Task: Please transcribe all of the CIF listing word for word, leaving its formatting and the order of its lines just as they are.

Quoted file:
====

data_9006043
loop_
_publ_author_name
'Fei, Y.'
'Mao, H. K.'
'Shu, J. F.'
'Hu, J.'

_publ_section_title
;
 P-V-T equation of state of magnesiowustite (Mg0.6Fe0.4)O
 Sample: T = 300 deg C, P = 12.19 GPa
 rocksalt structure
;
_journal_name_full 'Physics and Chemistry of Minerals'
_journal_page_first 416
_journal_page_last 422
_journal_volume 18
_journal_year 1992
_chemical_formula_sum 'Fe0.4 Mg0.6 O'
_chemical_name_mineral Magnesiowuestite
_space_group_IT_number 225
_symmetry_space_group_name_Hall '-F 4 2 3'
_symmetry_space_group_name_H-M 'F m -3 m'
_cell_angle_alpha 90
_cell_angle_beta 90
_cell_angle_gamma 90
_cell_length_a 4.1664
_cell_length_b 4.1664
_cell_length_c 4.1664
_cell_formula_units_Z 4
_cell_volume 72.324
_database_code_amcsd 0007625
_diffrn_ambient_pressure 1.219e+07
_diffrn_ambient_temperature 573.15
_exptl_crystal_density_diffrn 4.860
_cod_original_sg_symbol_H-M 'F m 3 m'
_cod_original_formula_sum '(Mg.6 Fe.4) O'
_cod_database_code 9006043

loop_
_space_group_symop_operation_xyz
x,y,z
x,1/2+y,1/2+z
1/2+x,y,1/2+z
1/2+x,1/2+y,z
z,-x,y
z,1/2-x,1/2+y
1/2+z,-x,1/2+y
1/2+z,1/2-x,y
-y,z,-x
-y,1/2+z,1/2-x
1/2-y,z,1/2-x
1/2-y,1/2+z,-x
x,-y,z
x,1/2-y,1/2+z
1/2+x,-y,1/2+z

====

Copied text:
data_9006043
loop_
_publ_author_name
'Fei, Y.'
'Mao, H. K.'
'Shu, J. F.'
'Hu, J.'

_publ_section_title
;
 P-V-T equation of state of magnesiowustite (Mg0.6Fe0.4)O
 Sample: T = 300 deg C, P = 12.19 GPa
 rocksalt structure
;
_journal_name_full 'Physics and Chemistry of Minerals'
_journal_page_first 416
_journal_page_last 422
_journal_volume 18
_journal_year 1992
_chemical_formula_sum 'Fe0.4 Mg0.6 O'
_chemical_name_mineral Magnesiowuestite
_space_group_IT_number 225
_symmetry_space_group_name_Hall '-F 4 2 3'
_symmetry_space_group_name_H-M 'F m -3 m'
_cell_angle_alpha 90
_cell_angle_beta 90
_cell_angle_gamma 90
_cell_length_a 4.1664
_cell_length_b 4.1664
_cell_length_c 4.1664
_cell_formula_units_Z 4
_cell_volume 72.324
_database_code_amcsd 0007625
_diffrn_ambient_pressure 1.219e+07
_diffrn_ambient_temperature 573.15
_exptl_crystal_density_diffrn 4.860
_cod_original_sg_symbol_H-M 'F m 3 m'
_cod_original_formula_sum '(Mg.6 Fe.4) O'
_cod_database_code 9006043

loop_
_space_group_symop_operation_xyz
x,y,z
x,1/2+y,1/2+z
1/2+x,y,1/2+z
1/2+x,1/2+y,z
z,-x,y
z,1/2-x,1/2+y
1/2+z,-x,1/2+y
1/2+z,1/2-x,y
-y,z,-x
-y,1/2+z,1/2-x
1/2-y,z,1/2-x
1/2-y,1/2+z,-x
x,-y,z
x,1/2-y,1/2+z
1/2+x,-y,1/2+z